Moussaka Eggplant- (aubergine) or potato-based dish

Moussaka is an eggplant- or potato-based dish, often including ground meat, which is common in Egypt, the Balkans and the Middle East, with many local and regional variations.

Baked potato Potato dish

A baked potato, known in some parts of the United Kingdom as a jacket potato, is a preparation of potato. The ideal baked potato has a fluffy interior and a crispy skin. It may be served with fillings, toppings or condiments such as butter, cheese, sour cream, gravy, baked beans, and even ground meat or corned beef.

Casserole Variety of cooking pot and general category of foods cooked inside it

A casserole is a variety of a large, deep pan or bowl used for cooking a variety of dishes in the oven; it is also a category of foods cooked in such a utensil. To distinguish the two uses, the pan can be called a "casserole dish" or "casserole pan", whereas the food is simply "a casserole". The same pan is often used both for cooking and serving.

Korokke Japanese croquette

Korokke is the Japanese name for a deep-fried yōshoku dish originally related to a French dish, the croquette. Korokke is made by mixing cooked chopped meat, seafood, or vegetables with mashed potato or white sauce, usually shaped like a flat patty, rolling it in wheat flour, eggs, and Japanese style breadcrumbs, then deep-frying this until brown on the outside.

Boxty Traditional Irish potato pancake

Boxty is a traditional Irish potato pancake. The dish is mostly associated with the north midlands, north Connacht and southern Ulster, in particular the counties of Leitrim, Mayo, Sligo, Donegal, Fermanagh, Longford, and Cavan. There are many recipes but all contain finely grated, raw potatoes and all are served fried.

Pastitsio Greek baked pasta dish

Pastitsio is a Greek baked pasta dish with ground meat and béchamel sauce with variations of the dish found in other countries of the Mediterranean Sea.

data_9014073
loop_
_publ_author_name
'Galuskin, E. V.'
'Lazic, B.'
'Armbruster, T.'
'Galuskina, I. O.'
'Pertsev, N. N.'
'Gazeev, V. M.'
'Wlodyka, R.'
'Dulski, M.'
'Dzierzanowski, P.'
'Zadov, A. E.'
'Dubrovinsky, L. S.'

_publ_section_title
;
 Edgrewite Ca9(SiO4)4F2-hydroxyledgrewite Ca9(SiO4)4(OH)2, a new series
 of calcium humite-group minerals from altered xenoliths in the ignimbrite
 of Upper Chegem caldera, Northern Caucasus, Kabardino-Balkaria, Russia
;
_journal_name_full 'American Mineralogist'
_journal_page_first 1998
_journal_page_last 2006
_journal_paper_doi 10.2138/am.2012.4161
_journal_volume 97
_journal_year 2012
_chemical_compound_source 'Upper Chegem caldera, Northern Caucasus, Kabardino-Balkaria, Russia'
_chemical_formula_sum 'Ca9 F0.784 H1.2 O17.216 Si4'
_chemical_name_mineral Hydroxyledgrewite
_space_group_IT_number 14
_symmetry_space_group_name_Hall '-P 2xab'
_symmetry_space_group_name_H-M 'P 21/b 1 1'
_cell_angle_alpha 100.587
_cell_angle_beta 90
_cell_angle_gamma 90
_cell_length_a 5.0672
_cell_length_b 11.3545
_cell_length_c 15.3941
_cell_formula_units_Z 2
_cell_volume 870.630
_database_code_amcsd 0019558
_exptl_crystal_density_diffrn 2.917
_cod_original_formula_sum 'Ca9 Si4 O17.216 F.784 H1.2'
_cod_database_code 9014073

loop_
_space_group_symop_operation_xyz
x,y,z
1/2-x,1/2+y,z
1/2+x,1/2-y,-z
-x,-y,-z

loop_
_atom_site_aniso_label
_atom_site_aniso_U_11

Gratin cooking technique of creating a browned crust

Gratin is a culinary technique in which an ingredient is topped with a browned crust, often using breadcrumbs, grated cheese, egg or butter. Gratin is usually prepared in a shallow dish of some kind. A gratin is baked or cooked under an overhead grill or broiler to form a golden crust on top and is often served in its baking dish.

Meat pie Pie filled with meat

A meat pie is a pie with a chunky filling of meat and often other savory ingredients. They are popular in Australia and New Zealand, Canada, Europe and the United Kingdom, Ghana, Nigeria, South Africa, and Zimbabwe.

Neapolitan cuisine has ancient historical roots that date back to the Greco-Roman period, which was enriched over the centuries by the influence of the different cultures that controlled Naples and its kingdoms, such as that of Aragon and France.


Timballo is an Italian baked dish consisting of pasta, rice, or potatoes, with one or more other ingredients included. Variations include the timballo Alberoni, combining macaroni, shrimp sauce, mushrooms, butter and cheese, and named for Giulio Alberoni, and the Timballo Pattadese.